"Manhattanhenge" Gets Clouded Out - NBC New York

"Manhattanhenge" Gets Clouded Out



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    Gawkers hope for a glimpse of the sunset on 42nd Street.

    It was supposed to be beautiful, brilliant. Instead it was, well, gray.

    As sunset neared Monday, people throughout Manhattan eagerly awaited the phenomenon known as "Manhattanhenge," where the setting sun is perfectly aligned with the island's cross streets. 

    But Mother Nature wasn't cooperating with this modern-day rite. Clouds obscured the setting sun and left many disappointed.

    The event is named after England's famous Stonehenge, whose stone arches frame the sun on the Summer Solstice. 

    Because Manhattan's grid is rotated 30 degrees east from geographic north, Manhattan's solar alignment occurs on two dates approximately 22 days before and after the Solstice.

    Astrophysicist Neil deGrasse Tyson, of the American Museum of Natural History, coined the term in 2002 when he wrote an article for the Natural History Magazine on Manhattanhenge.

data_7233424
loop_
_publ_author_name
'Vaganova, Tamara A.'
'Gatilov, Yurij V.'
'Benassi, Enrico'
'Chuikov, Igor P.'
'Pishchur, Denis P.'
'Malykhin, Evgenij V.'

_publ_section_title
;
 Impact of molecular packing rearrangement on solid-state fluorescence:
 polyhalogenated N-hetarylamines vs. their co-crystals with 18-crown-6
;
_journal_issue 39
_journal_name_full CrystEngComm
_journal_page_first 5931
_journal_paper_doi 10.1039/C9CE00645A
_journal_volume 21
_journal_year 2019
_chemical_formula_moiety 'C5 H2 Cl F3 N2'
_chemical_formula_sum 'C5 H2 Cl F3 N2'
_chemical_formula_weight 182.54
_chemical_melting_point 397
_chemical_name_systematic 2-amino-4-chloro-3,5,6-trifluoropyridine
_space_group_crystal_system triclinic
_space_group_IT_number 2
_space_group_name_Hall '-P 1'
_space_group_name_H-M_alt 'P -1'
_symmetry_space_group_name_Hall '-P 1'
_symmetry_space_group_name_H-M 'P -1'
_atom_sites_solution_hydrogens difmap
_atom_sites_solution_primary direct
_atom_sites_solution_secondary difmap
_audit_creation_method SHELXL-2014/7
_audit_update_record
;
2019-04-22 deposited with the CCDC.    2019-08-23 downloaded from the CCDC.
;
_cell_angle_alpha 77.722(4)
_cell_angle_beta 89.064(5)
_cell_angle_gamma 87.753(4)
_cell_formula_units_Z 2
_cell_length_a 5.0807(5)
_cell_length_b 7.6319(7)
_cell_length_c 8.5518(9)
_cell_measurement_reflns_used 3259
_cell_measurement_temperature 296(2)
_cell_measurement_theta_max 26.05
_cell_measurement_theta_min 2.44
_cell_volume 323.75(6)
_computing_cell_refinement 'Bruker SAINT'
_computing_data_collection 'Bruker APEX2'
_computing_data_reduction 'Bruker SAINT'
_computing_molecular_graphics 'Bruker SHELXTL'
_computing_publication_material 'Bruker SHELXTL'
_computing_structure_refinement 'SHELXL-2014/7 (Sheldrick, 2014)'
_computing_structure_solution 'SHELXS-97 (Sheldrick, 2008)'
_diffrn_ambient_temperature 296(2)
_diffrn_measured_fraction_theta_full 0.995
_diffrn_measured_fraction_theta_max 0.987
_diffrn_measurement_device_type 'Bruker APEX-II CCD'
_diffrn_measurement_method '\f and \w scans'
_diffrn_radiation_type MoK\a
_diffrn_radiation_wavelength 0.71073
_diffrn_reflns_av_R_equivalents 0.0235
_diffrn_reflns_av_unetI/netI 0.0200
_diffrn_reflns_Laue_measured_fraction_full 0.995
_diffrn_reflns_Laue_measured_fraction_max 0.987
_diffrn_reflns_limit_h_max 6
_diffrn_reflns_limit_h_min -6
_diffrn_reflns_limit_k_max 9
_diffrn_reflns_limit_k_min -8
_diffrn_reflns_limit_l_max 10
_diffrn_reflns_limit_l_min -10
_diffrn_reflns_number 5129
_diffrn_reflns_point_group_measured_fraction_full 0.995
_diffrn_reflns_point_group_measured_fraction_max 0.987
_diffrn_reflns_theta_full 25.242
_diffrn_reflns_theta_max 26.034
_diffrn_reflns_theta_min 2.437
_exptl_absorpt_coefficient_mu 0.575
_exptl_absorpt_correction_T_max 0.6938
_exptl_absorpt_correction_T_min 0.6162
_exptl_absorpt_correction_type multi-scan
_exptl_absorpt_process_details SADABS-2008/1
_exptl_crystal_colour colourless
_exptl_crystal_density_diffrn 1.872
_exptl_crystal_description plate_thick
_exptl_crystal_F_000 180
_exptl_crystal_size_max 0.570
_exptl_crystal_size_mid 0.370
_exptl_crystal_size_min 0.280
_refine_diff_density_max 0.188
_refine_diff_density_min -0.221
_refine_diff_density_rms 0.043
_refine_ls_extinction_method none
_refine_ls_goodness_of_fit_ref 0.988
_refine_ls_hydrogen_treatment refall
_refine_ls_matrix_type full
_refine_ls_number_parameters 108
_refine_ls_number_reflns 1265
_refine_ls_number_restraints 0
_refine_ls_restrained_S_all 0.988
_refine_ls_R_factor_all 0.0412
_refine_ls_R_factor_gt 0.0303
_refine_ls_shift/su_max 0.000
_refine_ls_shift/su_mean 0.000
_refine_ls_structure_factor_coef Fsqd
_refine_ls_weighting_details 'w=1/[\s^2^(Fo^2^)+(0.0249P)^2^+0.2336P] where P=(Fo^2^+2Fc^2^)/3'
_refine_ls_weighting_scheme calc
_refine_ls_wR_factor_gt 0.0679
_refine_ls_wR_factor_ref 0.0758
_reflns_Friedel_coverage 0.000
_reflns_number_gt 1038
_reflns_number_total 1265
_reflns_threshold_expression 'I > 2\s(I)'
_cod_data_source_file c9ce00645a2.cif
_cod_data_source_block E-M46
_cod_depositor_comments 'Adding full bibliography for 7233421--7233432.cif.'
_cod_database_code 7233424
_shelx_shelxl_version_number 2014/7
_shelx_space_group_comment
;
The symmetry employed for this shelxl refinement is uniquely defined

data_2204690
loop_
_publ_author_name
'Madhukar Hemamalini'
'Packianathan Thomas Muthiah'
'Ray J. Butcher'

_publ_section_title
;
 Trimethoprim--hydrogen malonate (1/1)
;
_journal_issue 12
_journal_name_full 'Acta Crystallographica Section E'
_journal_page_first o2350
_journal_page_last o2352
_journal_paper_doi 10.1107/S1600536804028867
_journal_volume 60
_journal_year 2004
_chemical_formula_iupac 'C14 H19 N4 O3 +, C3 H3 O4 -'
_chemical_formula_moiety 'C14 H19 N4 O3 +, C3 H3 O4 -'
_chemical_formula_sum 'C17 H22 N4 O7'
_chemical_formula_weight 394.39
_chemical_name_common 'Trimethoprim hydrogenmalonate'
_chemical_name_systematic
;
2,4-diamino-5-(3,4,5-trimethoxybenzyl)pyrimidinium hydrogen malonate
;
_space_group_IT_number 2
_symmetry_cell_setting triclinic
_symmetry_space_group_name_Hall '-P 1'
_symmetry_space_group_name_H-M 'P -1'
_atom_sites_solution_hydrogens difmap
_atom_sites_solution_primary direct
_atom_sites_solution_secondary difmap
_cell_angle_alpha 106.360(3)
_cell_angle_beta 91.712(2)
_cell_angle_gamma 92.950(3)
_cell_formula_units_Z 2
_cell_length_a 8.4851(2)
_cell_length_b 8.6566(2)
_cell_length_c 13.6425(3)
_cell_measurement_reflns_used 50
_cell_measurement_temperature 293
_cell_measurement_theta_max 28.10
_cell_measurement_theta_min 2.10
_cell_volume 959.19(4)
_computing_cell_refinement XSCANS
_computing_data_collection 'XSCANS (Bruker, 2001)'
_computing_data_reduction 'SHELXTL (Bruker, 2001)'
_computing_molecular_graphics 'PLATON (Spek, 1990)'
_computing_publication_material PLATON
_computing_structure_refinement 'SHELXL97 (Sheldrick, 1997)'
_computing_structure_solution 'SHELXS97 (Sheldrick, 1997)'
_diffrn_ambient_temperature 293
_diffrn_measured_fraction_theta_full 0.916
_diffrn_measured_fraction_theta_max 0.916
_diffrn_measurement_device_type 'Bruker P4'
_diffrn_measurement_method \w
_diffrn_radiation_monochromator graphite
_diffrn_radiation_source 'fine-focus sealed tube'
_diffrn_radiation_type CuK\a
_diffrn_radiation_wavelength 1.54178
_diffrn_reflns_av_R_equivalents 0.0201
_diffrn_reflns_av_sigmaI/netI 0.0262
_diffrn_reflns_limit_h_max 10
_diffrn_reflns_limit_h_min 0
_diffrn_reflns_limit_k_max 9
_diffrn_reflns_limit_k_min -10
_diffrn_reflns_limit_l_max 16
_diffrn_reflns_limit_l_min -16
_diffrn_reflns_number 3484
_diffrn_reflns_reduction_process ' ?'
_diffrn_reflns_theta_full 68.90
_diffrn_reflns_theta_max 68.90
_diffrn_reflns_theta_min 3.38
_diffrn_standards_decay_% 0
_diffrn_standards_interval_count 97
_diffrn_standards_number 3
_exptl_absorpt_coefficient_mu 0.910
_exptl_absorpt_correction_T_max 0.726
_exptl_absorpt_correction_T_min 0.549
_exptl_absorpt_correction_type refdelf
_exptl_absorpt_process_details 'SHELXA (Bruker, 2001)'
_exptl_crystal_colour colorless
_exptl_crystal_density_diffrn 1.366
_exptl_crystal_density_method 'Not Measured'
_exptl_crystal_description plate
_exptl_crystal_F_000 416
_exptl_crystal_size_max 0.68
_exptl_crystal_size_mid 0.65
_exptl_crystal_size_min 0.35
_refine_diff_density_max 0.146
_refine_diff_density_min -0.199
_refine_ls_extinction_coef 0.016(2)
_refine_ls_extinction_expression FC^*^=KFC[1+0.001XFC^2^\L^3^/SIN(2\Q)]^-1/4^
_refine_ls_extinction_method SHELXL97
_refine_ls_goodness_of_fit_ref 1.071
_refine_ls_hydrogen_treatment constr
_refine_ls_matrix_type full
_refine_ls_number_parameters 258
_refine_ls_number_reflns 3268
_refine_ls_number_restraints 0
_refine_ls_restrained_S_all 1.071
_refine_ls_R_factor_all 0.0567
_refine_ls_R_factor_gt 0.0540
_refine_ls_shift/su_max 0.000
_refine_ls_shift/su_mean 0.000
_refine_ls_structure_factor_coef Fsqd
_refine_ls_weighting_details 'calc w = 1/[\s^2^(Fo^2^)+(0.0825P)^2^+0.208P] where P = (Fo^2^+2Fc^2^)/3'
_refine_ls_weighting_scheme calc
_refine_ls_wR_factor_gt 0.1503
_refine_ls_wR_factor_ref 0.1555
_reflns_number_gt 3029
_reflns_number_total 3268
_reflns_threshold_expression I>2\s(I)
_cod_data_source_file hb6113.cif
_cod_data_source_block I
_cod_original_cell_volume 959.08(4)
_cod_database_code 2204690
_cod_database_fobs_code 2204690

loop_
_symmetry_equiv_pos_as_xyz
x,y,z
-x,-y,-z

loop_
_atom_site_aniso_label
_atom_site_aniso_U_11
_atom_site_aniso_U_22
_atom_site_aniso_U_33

"What will future civilizations think of Manhattan Island when they dig it up and find its carefully laid-out network of streets and avenues? Surely they will presume the grid had astronomical significance," Tyson wrote.

    "Upon studying American culture and what is important to it, future anthropologists might take the Manhattan alignments to be cosmic signs of Memorial Day and, of course, baseball’s All-Star break."

    Other cities with square grids have their day to shine, too.  "Torontohenge" occurs on approximately October 25 and Feb 16, and
    "Chicagohenge" on September 25.

    Sunset in Manhattan was at 8:28 p.m. on Monday.